var encodedString = encoding.b64encode(toBeEncoded);

    let params = {
        headers : {
        "Authorization": "Basic " + encodedString,
        "X-Requested-With": "XMLHttpRequest"

In the above code, we use Math. floor(Math. random() method for selecting random login credentials (email, password) from CSV file, and we also use Generate base64 for representing binary data using only printable (text) characters and some parameters like Authorization type, etc.

now we move forward to the HTTP request with some checks or assertions.

let response = http.post("https://reqres.in/api/login", params);
    console.log(`Logging is using `+ email + ":" + password + ` Status: ` + response.status);
    check(response ,{
        'status is 200 all thing are fine': (r) => r.status === 200,

Adding more virtual user(VUs) and Time duration

we can add VUs and time duration as two-way like below

  1. Through command-line
     $ k6 run --vus 10 --duration 10s (file_name.js)

2. Through Script-based

  //Test setup
export let options = {
   //virtual user
  vus: 10,  
  duration: '10s'  //time duration

To run the k6 test simply write in the terminal.

$ k6 run (file_name.js)

In the above image, you see the user is different at every time with status code 200 which is ok

Add the Thresholds

Basically, Thresholds are pass/fail criteria used to specify the performance expectations of the system under test and it also analyzes the performance metrics and determines the final test result (pass/fail). Thresholds are essential for load-testing automation. so let’s add some thresholds to our code.

export let options = {
  thresholds: {
    "http_req_duration": ["p(95)<1000"]
    // it means 95% of requests should be below 200ms

For load testing

when we use ramp -the up concept you should ramp up the VU to a good amount and maintain it for a fixed period of time before ramping it down to 0. Have a look at the following example, which uses 100 VUs.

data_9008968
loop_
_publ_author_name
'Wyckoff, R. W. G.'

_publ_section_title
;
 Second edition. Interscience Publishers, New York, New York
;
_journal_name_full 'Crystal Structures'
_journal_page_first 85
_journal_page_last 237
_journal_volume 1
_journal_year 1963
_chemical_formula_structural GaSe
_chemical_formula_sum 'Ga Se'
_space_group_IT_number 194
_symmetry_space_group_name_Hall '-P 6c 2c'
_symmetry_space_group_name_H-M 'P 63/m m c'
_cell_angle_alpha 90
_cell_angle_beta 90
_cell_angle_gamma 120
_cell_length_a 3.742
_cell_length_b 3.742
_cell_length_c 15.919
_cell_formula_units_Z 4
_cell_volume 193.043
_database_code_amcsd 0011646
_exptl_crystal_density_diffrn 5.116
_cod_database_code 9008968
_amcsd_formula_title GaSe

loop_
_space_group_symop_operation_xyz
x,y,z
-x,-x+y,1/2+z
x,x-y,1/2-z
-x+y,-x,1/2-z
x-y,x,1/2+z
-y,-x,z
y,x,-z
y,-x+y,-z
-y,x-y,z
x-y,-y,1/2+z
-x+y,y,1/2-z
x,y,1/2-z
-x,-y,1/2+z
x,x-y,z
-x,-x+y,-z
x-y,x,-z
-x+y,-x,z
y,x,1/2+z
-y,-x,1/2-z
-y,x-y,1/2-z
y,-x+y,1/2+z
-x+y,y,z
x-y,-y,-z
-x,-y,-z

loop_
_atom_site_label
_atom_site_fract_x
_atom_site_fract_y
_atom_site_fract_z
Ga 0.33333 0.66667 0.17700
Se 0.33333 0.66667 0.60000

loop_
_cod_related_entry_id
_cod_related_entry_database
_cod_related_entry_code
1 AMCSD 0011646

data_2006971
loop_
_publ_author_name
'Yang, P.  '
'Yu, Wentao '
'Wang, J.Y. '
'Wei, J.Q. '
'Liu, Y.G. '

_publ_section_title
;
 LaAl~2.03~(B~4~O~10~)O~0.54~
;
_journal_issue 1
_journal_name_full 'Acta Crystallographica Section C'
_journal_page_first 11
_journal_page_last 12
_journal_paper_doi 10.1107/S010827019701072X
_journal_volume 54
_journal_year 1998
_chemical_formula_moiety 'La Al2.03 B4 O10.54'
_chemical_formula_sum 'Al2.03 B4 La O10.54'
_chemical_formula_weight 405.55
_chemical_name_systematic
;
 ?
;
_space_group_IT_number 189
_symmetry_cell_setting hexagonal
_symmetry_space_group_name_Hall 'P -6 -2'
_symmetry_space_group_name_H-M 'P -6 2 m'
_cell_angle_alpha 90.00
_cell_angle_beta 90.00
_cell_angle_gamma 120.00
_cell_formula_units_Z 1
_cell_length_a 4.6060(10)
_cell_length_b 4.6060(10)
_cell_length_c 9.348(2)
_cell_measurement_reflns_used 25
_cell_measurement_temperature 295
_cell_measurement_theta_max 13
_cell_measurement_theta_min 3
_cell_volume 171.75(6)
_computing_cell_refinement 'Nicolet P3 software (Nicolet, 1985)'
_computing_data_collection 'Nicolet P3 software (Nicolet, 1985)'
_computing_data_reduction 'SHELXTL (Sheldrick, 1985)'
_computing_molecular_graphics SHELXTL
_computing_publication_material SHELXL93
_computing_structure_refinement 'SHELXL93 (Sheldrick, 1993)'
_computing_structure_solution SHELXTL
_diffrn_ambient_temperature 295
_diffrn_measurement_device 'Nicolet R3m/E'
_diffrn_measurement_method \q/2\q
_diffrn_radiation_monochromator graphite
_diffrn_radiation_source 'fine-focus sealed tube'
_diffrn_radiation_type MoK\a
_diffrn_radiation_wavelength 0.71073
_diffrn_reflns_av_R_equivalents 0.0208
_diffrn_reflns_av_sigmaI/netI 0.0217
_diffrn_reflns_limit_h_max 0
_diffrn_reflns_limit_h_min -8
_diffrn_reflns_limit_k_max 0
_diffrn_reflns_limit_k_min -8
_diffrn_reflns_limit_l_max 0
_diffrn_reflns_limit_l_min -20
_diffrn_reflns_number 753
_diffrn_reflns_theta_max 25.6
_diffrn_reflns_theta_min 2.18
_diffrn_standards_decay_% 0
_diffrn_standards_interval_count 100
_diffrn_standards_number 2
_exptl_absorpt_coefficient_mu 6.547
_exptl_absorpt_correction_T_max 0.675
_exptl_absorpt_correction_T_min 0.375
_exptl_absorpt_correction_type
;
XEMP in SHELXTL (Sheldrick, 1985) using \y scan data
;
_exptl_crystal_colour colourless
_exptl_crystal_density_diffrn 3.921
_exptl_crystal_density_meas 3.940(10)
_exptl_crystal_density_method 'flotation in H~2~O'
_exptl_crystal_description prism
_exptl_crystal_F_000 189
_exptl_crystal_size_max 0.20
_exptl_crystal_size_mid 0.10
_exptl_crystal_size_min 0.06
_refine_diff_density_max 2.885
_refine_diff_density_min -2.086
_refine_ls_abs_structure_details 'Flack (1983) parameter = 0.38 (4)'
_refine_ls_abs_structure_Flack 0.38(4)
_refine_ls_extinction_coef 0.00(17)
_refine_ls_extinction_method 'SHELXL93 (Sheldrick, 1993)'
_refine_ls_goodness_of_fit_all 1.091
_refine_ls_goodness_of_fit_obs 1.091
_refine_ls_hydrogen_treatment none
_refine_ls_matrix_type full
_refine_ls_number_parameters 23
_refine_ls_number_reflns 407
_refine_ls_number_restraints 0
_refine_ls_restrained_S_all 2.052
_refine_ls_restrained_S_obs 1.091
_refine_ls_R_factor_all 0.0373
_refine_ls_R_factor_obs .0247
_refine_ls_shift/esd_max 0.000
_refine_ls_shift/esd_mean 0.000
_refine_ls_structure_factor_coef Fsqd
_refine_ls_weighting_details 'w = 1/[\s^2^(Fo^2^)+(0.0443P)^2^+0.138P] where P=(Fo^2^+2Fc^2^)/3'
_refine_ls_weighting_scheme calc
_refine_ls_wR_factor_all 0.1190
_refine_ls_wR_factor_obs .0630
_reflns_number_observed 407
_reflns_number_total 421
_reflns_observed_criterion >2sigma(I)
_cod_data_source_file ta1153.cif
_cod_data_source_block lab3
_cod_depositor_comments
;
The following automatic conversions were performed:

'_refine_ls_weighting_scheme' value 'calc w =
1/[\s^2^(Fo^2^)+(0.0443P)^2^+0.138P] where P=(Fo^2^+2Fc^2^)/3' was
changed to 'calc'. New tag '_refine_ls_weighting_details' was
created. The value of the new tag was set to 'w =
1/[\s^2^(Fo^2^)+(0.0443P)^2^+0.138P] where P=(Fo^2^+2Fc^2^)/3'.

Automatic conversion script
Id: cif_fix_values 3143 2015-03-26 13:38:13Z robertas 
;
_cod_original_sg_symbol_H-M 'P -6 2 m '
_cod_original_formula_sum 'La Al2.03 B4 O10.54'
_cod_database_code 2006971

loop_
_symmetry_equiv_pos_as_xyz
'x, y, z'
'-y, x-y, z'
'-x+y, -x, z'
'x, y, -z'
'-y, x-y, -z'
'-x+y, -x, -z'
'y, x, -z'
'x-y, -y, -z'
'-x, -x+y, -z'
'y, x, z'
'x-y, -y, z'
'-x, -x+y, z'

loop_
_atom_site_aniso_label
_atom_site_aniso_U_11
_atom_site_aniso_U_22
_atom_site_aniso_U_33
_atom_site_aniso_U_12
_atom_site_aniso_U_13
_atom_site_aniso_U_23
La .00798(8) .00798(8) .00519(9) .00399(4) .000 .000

// Load test setup
export let options = {
  stages: [
      { duration: '5s', target: 50 }, // simulate ramp-up of traffic from 1 to 50 users over 5 minutes.
      { duration: '10s', target: 50 }, // stay at 50 users for 5 minutes.
      { duration: '5s', target: 0 }, // ramp-down to 0 users.
k6 run k6-script.js

That’s all for this blog, I Hope so you enjoyed and learned about the k6 in detail, and in the next blog, we will learn more about it, so stay tuned.

Thank you!!  



Written by 

I am a self-driven self-starter with strong analytical, problem-solving, and communication skills, and I'm always looking to pick up new skills and develop my interpersonal skills. I am currently employed as a quality assurance software consultant. I am well-versed in creating automation frameworks and am familiar with key QA ideas. I've worked with automation technologies in the past, including postman.io, cypress.io, gatling.io, selenium (java), Appium, Grafana-K6, and core Java development tools, among others. Maven, Version Control GIT (GitLab Project Management Tool).